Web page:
Owning a Small and Medium Enterprise (SME) in Singapore can be a very rewarding experience. Singapore is known to be one of the best business environment for SMEs and other businesses to operate in, and has been ranked by the World Bank as the world’s number one country for ease of doing business.
However, SME owners should take note that the smooth running of SMEs can be hindered by legal hurdles if one is unprepared.
This article sets out below some of the common legal issues that SMEs face in Singapore.
SMEs are expected to have legally binding employment contracts. However, there is no one-size-fits-all approach to employment contracts, as there are different types of employees such as casual, part-time, and full-time workers. As such, SMEs should come up with different employment contracts for these different types of employees. In particular, the contracts should clearly state factors such as rights and responsibilities, expected employee behaviour, payment, and a termination clause. This will allow SME owners to take action if there is a violation of the terms of contract. The need for a properly drafted employment contract cannot be understated, for an employment contract protects the SME from any errant employee and can bring about certainty while minimising costs incurred in the event of an employment dispute..
Customer satisfaction is a very crucial factor in the success of an enterprise. Some customers do not take dissatisfaction lightly and will file a lawsuit or complaint against an SME. While listening to your customers’ concerns, speaking to them and finding a solution will help one avoid serious legal battles, SMEs should consider having proper terms and conditions governing the transaction as well.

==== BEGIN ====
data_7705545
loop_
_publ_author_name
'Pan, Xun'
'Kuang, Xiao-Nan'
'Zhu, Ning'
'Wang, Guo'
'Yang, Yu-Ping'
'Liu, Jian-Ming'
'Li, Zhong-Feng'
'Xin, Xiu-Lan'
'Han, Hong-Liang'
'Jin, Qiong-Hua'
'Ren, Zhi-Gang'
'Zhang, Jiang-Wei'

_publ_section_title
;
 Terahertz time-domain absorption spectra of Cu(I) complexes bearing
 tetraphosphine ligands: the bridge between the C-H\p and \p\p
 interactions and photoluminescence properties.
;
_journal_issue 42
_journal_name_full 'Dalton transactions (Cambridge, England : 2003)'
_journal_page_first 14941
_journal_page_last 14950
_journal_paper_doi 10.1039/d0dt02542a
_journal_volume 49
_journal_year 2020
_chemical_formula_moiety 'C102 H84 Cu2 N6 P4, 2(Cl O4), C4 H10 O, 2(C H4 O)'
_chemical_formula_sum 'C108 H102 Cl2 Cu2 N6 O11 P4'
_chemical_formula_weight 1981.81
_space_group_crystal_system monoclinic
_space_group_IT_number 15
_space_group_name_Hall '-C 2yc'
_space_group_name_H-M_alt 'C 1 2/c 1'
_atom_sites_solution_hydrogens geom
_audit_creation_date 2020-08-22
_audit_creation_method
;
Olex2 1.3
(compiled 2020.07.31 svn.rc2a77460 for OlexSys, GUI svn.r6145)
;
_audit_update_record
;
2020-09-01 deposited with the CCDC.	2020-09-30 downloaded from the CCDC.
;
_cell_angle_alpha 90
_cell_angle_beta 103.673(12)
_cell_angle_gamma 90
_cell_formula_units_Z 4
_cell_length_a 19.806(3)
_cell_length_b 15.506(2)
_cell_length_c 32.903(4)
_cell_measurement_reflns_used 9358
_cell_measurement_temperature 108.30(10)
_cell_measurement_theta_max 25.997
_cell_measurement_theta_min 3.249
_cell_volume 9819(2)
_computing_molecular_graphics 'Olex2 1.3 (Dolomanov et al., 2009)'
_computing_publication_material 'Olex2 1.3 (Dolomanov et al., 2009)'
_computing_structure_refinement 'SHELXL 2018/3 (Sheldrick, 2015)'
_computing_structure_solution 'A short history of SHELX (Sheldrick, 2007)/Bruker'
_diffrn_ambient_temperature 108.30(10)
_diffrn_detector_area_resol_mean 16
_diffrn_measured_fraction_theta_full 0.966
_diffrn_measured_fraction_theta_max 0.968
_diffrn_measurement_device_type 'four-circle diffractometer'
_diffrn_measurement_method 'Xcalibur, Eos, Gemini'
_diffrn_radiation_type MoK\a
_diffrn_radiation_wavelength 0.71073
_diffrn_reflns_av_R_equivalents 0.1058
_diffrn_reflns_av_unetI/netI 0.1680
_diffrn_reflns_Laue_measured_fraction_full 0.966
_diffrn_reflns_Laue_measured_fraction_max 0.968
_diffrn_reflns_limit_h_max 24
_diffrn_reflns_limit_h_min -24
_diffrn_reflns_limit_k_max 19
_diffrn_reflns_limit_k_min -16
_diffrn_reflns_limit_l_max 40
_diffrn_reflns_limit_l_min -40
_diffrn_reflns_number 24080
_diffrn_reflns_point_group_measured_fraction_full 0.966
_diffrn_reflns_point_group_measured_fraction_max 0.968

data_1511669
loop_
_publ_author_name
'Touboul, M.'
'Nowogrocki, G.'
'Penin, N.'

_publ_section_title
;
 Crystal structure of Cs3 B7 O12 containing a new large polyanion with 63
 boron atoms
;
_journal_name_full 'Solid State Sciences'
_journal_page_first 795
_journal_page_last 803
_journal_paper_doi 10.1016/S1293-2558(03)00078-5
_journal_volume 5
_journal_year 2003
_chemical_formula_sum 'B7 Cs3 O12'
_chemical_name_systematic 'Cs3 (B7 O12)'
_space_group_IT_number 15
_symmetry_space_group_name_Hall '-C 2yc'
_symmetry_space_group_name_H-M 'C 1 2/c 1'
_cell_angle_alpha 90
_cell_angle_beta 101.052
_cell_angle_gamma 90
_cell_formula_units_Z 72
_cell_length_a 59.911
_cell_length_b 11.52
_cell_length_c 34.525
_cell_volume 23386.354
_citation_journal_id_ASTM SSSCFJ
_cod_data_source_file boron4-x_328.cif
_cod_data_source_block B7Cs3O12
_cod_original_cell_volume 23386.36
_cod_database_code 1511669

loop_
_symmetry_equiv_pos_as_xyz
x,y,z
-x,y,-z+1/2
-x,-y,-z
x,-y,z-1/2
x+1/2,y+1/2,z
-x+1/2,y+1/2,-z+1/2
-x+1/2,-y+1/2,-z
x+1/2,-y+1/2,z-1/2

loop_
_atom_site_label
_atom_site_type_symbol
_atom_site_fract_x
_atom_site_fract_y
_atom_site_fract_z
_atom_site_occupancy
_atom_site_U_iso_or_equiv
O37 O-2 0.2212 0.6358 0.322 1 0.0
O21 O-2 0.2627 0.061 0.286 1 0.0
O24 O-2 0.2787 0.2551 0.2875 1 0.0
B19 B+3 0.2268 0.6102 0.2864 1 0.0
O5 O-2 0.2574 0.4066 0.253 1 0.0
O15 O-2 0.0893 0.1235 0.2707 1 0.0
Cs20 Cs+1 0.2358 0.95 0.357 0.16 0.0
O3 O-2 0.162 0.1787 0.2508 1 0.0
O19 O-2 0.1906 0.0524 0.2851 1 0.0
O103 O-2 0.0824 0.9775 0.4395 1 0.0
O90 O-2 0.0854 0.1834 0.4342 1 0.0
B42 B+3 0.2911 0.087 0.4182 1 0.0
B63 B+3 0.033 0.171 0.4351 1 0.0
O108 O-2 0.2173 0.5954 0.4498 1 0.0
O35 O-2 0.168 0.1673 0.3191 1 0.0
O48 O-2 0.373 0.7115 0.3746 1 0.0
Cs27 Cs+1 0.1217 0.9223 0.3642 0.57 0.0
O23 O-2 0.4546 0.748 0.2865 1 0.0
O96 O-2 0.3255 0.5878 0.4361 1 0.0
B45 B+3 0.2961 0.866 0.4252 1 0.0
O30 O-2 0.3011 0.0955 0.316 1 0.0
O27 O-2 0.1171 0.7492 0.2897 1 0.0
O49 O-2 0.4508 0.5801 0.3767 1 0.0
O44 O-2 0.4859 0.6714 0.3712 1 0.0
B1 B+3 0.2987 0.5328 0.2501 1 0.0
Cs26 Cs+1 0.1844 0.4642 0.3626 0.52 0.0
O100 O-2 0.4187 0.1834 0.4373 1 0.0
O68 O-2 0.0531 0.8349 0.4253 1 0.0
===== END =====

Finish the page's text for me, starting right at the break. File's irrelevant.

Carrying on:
Issues relating to intellectual property
The importance of protecting one’s intellectual property cannot be understated. SMEs might face with intellectual property related issues because of the misconception that intellectual property is a concern of the big companies. However, a profitable idea or invention can be stolen and used by another business if it is not protected, resulting in an impact on the SME’s business, perhaps even threatening its survival.
Accordingly, SMEs should be aware of how one can better protect one’s own intellectual property.
SMEs should not risk its own survival by failing afoul of legal obstacles. It is therefore important that a business considers such issues and seek legal advice in such matters to ensure a smooth running of the SME.
The article was originally posted at fortislaw.com.sg